The end of World War II in Europe brought a wide range of reactions, especially in Germany. From concentration camp prisoners to top Nazi officers, from refugees crowding the roads to soldiers eager to see the war finally over, there was a mixture of heartbreak, relief, chaos and disbelief. For German novelist Walter Kempowski, who died in 2007, researching and compiling those responses, through eyewitness accounts, letters and diaries, became a lifelong mission. The result was 10 volumes and a diary of his project’s progress.
The first part of this extraordinary collection to be published in the United States, Swansong 1945: A Collective Diary of the Last Days of the Third Reich, assembles what Kempowski called his “particles” to form a “collage” that brings four days in 1945 vividly to life: Friday, April 20, Hitler’s 56th birthday; Wednesday, April 25, when American and Soviet troops met at the Elbe; Monday, April 30, Hitler’s suicide; and Tuesday, May 8, the German surrender and VE Day. The power of the work comes from the great variety and volume of the personal accounts, many of them eloquent and moving.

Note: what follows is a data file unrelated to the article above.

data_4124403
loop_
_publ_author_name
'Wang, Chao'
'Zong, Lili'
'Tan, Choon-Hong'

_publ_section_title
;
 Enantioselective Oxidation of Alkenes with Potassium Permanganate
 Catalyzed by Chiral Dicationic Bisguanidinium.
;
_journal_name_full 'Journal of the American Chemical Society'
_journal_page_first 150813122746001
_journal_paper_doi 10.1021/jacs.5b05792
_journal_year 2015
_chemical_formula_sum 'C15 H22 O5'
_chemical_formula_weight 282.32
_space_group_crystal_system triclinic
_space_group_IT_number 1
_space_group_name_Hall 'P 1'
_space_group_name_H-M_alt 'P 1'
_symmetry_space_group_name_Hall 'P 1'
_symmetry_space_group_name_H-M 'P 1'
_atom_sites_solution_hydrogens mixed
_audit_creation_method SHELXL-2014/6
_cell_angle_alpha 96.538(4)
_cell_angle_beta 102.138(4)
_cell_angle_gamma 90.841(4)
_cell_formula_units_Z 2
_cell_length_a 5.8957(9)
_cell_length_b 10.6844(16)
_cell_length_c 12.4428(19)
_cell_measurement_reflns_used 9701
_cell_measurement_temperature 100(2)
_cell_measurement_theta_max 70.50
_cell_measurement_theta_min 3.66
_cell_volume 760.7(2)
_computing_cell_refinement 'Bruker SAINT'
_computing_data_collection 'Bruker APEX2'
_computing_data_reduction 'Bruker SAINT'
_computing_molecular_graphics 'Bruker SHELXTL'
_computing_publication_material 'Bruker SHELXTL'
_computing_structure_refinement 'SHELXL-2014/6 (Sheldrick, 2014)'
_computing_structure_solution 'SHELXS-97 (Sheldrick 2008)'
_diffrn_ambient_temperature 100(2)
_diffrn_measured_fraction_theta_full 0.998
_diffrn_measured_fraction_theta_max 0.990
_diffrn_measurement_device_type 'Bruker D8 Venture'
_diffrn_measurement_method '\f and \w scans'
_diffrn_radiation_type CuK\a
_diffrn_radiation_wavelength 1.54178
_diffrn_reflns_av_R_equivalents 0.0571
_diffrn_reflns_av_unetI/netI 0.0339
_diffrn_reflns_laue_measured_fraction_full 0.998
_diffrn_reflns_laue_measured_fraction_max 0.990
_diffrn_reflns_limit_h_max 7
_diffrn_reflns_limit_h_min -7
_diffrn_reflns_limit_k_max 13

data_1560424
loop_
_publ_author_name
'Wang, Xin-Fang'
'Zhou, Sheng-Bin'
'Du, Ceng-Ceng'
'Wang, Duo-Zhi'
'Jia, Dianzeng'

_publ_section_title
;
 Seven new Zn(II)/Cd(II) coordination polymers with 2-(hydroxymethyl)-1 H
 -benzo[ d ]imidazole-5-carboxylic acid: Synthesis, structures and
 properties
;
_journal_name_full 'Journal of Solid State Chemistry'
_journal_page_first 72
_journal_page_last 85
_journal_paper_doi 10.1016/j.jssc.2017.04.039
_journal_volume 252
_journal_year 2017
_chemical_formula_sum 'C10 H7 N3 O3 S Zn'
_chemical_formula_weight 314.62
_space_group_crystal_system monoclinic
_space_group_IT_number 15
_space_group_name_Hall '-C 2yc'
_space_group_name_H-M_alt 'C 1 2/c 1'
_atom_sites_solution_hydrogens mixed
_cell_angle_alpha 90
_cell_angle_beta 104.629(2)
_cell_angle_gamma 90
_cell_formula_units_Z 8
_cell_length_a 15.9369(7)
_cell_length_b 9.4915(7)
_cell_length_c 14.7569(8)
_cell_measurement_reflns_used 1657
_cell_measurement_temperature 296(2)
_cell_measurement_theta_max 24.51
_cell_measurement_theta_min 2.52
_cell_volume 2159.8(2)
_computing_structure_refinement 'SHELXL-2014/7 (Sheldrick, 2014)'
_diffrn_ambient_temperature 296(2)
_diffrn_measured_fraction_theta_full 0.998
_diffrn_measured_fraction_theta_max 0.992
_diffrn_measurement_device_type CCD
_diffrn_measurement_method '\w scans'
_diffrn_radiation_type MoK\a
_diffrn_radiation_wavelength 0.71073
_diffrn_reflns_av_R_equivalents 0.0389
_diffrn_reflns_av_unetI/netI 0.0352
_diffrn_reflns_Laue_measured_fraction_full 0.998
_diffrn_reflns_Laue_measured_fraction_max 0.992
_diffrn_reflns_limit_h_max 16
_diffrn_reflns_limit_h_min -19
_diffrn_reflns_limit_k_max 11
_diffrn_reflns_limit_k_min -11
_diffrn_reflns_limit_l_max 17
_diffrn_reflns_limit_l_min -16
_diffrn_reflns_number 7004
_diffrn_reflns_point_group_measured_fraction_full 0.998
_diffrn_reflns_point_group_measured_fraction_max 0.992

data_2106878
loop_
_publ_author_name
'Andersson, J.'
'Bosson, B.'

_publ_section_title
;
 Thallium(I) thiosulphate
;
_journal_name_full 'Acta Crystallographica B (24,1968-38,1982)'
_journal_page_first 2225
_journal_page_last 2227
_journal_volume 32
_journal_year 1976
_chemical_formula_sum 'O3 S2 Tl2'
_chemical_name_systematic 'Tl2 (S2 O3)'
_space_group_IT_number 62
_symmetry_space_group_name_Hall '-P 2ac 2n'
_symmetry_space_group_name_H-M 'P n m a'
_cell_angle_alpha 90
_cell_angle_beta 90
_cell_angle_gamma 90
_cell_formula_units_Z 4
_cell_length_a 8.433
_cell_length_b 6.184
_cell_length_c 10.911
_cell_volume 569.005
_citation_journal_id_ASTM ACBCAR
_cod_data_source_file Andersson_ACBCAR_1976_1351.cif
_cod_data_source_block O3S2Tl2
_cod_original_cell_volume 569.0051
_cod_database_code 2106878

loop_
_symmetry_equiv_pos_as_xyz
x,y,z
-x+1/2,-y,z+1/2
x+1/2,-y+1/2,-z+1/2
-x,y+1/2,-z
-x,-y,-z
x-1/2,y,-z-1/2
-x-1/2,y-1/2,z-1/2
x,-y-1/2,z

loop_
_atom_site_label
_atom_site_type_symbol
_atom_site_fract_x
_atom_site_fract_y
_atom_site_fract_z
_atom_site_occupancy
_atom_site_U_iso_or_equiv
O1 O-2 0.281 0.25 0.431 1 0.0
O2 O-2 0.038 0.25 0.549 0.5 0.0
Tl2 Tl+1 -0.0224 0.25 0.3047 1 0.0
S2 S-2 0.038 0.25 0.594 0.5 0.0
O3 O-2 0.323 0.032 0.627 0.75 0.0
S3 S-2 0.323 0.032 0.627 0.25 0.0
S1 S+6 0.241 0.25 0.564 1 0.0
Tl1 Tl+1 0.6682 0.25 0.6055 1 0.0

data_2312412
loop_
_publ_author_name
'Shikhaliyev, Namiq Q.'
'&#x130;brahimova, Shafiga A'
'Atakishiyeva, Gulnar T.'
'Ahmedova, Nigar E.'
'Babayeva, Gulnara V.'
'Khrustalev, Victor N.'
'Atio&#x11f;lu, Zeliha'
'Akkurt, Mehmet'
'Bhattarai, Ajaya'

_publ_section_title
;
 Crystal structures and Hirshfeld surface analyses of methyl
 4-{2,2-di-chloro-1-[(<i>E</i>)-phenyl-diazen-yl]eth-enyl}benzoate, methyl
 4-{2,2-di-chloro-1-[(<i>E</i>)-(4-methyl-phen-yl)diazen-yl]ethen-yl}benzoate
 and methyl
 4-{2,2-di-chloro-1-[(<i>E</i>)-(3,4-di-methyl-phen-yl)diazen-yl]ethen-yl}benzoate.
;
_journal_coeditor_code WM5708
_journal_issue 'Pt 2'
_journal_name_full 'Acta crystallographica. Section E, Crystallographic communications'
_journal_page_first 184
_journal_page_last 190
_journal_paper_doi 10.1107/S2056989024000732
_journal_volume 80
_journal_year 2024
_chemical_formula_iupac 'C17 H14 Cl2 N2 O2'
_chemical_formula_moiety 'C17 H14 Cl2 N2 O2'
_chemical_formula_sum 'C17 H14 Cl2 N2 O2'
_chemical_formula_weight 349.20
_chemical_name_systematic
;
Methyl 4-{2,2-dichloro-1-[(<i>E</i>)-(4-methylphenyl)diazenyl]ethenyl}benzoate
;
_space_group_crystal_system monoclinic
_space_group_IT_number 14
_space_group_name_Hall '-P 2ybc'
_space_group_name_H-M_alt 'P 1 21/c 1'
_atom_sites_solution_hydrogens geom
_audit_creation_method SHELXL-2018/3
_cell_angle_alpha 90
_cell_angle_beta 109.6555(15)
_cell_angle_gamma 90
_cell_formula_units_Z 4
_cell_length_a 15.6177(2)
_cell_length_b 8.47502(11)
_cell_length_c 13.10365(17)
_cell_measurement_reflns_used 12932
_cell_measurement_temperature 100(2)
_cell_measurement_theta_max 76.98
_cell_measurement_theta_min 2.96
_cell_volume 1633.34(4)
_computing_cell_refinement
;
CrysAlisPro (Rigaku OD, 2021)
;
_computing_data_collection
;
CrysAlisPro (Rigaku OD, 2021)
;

The most heartbreaking entries come from concentration camp prisoners who describe the horrific conditions they were subjected to. Some of the most eloquent accounts are from Alisah Shek, daughter of a Prague civil engineer who was deported to Ausch-witz. She was held at the Theresienstadt concentration camp. “We sit here and watch: the worst thing they have done to us, is to rob us of reality, of the concept of reality. We know only a tormented, fear-filled world of cruelty, in which we are the victims of events, objects.” From Dieter Wellershoff, a German citizen: “I really can’t even grasp it. The Germany that I so loved is finished. Because it isn’t just a war that’s being lost. . . . I know just one thing, that I want to survive. I’m only nineteen years old. Everything should just be starting.” There are detailed descriptions of the last days of Hitler and his closest confidants, as recorded by his secretaries and valet. Until the very end, Hitler denied that he had started the war and claimed he had tried to stop it.
This important book takes us beyond geography, statistics and battles and reveals the cost of war in very human terms.